What you are suggesting is a violation of the NEC , unsafe and a good way to get someone killed. If your only goal is to save money ,have at it. Why do you think RV manufacturers do not do what you are suggesting, especially if it would cut costs???
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Old 12-01-2015, 10:43 AM   #12
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Originally Posted by steve dunham View Post
You cannot mix voltages or systems in the same cable or raceway. If the conductors are damaged or shorted you could end up with 120 VAC impressed on the 12 VDC system.
What you are suggesting is a violation of the NEC , unsafe and a good way to get someone killed. If your only goal is to save money ,have at it. Why do you think RV manufacturers do not do what you are suggesting, especially if it would cut costs???
Unless all of the conductors are insulated for the highest voltage present, I believe.
NEC code [300.3(C)(1)].
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Old 12-01-2015, 11:07 AM   #13
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Unless all of the conductors are insulated for the highest voltage present, I believe.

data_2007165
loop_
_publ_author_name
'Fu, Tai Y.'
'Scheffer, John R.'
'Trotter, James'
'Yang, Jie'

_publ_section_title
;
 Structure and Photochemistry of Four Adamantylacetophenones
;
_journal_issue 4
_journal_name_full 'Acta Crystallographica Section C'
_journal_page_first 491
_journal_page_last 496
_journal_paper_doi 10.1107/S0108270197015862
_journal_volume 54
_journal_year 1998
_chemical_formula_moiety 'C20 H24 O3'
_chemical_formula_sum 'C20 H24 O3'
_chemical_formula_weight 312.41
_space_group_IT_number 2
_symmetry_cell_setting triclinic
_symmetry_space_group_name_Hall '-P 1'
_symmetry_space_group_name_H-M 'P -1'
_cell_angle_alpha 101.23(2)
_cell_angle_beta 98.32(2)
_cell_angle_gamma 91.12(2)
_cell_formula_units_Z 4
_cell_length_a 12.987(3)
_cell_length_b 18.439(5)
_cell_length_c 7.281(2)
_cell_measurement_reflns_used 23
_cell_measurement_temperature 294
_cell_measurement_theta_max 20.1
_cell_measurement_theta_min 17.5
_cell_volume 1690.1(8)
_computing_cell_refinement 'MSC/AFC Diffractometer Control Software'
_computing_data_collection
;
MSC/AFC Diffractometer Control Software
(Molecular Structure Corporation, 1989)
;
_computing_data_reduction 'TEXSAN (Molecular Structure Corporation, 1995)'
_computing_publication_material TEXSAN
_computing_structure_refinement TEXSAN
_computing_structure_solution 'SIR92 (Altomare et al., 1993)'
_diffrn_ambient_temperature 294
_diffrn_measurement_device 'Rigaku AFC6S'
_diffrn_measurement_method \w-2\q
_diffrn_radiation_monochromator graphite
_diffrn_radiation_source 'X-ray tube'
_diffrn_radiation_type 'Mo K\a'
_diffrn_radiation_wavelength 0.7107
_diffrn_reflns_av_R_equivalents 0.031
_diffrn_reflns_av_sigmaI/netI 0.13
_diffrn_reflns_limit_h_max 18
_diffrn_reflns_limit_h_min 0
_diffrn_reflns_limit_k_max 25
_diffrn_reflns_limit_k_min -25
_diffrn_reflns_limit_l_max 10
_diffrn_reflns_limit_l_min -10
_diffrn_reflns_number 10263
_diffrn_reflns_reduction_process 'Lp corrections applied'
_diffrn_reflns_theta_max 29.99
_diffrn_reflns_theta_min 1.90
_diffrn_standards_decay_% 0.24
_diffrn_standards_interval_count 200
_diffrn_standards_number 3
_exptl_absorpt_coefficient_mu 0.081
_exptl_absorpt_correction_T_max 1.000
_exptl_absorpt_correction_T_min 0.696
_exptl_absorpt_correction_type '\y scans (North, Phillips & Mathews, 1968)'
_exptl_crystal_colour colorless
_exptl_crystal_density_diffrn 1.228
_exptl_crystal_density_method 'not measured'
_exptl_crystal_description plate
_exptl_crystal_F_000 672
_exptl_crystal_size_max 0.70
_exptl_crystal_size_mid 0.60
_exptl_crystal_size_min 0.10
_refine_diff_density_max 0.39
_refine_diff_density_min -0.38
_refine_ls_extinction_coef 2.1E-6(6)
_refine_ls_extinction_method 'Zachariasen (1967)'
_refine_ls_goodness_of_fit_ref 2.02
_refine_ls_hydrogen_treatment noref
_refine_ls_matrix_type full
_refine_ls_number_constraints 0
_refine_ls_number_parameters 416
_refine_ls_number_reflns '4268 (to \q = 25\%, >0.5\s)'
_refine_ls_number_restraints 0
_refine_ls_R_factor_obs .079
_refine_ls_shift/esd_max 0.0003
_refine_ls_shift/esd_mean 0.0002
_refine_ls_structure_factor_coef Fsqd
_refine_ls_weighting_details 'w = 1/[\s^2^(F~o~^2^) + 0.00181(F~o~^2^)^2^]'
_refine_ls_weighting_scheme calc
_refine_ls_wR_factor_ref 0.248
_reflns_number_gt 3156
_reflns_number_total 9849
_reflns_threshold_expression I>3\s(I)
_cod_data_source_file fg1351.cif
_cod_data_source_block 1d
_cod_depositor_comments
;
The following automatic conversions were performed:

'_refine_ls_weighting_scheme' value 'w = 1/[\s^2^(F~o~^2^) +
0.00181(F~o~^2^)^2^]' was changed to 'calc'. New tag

Years ago that was true but not now. We used to put the 12 volt controls for central air conditioners in with the power wires for the A/C by using 600 volt wires for the control wires .
That is no longer legal . Plus the bare wire in a romex is an equipment ground not a current carrying conductor. There are so may code violations and unsafe things in what the OP is suggesting that it would take days to list them all. Bonding and grounding are not synonymous and its obvious that many do not understand the difference . Endangering lives to save a few cents is a poor bargain IMHO
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Old 12-01-2015, 12:23 PM   #14
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Low voltage is NEVER allowed in the same conduit as high voltage. Even an accidental short could really reek havoc and blow stuff up. When you use shore power the camper is grounded to earth by your power cord. Look inside your converter sometime and you will see that is it all separate. They use a common ground on the case but the "HOT" wires are totally isolated so they may never touch each other.